Daraa tourism sector heavily affected by war, drought

The Roman Theatre of Busra al-Sham in the southern Daraa governorate - October 13, 2023 (Enab Baladi/Sarah al-Ahmad)

The Roman Theatre of Busra al-Sham in the southern Daraa governorate - October 13, 2023 (Enab Baladi/Sarah al-Ahmad)


Daraa – Halim Muhammad

On the side facing the Tal Shihab Falls in the western countryside of Daraa city, the 40-year-old Ghassan al-Omar stands and recalls his childhood trips to the area, where trees, water, and groups of tourists filled the place.

The tourist areas have become devoid of any movement after the drying up of their waters and the unjust cutting of trees. In addition, several factors have contributed to the deterioration of this sector, such as the poor security situation, the high costs of transportation, the flaccidity of state institutions, and the destruction of archaeological areas.

The tourism sector did not recover after the regime took control of the region in July 2018, despite the regime’s government promoting through several media outlets the return of life to normal in the southern Daraa region and all areas under its control.

Numbers are declining

A former director of the Daraa Tourism Chamber told Enab Baladi that the number of foreign tourists who visited the governorate in 2022 reached 3,000, while in 2010, the number reached 13,000 tourists who entered through the Nassib border crossing with Jordan.

The former official, who requested that his name not be revealed for security reasons, attributed the decline in tourism to several factors, including the drying up of water in surface lakes and springs, which used to attract tourists, especially from inside Syria.

He added that the state of security chaos has taken many tourist areas off the radar of tourists who fear assassinations, robberies, and theft.

Daraa witnesses dozens of assassinations every month amid the absence of regime authority in most areas of the governorate.

The Martyrs Documentation Office in Daraa documented 53 assassinations and attempted assassinations last October.

The former director of Daraa Tourist Chamber held the management of the Ministry of Tourism responsible for the slackness as a result of its lack of interest in the tourism situation in the governorate, its failure to attract tourism investments, and its failure to improve the descriptions of tourist areas.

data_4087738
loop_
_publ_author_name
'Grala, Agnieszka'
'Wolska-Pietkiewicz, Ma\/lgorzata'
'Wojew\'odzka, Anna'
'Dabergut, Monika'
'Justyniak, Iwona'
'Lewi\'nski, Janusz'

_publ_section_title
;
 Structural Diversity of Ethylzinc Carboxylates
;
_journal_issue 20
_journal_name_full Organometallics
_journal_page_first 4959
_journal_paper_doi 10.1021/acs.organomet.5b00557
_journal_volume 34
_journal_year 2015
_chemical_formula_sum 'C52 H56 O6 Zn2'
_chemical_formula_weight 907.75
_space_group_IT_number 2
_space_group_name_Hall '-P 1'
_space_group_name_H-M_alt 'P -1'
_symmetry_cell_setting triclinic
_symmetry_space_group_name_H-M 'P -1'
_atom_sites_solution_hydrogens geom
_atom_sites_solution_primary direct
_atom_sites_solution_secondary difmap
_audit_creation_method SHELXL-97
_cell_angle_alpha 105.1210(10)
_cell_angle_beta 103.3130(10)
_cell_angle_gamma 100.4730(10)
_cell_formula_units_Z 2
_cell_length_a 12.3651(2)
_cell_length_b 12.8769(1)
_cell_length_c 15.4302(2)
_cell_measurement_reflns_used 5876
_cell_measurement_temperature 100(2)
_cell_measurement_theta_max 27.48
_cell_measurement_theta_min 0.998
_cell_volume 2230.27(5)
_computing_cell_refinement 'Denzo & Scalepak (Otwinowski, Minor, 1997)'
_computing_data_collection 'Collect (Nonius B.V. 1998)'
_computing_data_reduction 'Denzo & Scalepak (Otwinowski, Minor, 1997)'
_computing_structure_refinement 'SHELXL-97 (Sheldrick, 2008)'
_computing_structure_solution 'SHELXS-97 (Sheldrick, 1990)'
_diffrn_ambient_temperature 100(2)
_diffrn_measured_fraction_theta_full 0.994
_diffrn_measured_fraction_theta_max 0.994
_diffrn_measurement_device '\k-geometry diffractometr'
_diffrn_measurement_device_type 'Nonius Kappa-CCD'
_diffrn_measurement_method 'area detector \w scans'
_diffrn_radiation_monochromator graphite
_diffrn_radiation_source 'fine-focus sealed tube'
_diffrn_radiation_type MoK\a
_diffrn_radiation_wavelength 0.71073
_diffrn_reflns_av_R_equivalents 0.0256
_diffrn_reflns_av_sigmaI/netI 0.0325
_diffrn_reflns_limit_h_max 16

Tourism affected by drought

For the third year in a row, the lakes of Muzayrib, Zayzoun, Oyoun al-Abd, and Tal Shihab Waterfalls dried up during the summer, making these areas lose the beauty of the view and the joy of swimming.

These areas were filled with tourists, especially from residents of neighboring areas in Daraa and from Damascus and other governorates, especially on official holidays.

Daraa-based Ghassan al-Omar told Enab Baladi that he used to go out with his friends on most Fridays, which are considered official holidays in Syria, during the summer in recent years.

Al-Omar explained that they used to spend all day under the trees around the lakes or inside the forests such as the Jalin forest, the Tseel forest, or the Jumla valley, but now he no longer goes out on trips because the area’s waters dried up and its trees were cut down, saying, “Previously we used to swim and ride boats in Lake Muzayrib, and all that remained are boats thrown on the shores of the lake.”

Among the factors that also affected the reality of tourism are the decline in purchasing power and the high cost of transportation.

Ahmed al-Radhi, 30, of Daraa city, told Enab Baladi that tourism has become a secondary matter in light of the deteriorating living conditions, as the head of the family has priorities that take precedence over going on outings, and he may need a work budget for an entire week.

Al-Radhi, who works in cell phone maintenance, explained that the price of a kilo of meat is 130,000 Syrian pounds as a minimum if the family wants to barbecue during the trip, while the bus fare is about 500,000 Syrian pounds if he rents it for a full day as he used to do previously, in addition to other expenses which is beyond his purchasing power.

The regime only exports Busra al-Sham’s Castle

After taking control of the southern region in July 2018, the regime began directing tourist delegations, especially foreign ones, to the ancient Busra al-Sham Castle and the Roman Theatre.

A number of residents of the city of Busra told Enab Baladi that Busra Castle is witnessing visits by foreign delegations accompanied by employees of the Ministry of Tourism, despite the continuing restoration operations and despite the castle not being ready to receive tourists, as the only hotel in the vicinity of the castle is still out of service after its destruction during the past years due to military operations.

The Syrian regime, through its media outlets, promotes the safe and normal state of life in Daraa and is keen to direct tourist delegations from foreign or Arab countries to visit the city while ignoring the rest of the tourist and archaeological sites, such as Muzayrib Castle and the Roman Bath in the city of Inkhil, the ruins of the town of al-Mataya, and Wadi al-Arais in the western countryside of Daraa.

The director of the Tourist Information Center in the city of Busra, Mohammad al-Miqdad, told the state-run news agency SANA last September that since last March, more than 25 tourist delegations of foreign nationalities have visited the city of Busra, in addition to more than 5,000 tourists on domestic tourist trips.

The ancient city of Busra al-Sham still suffers from neglect despite its entry into the UNESCO World Heritage Sites in 1980, and the United Nations did not contribute to the restoration operations, whether during the period of control of the opposition factions or even after the regime took control of the region.



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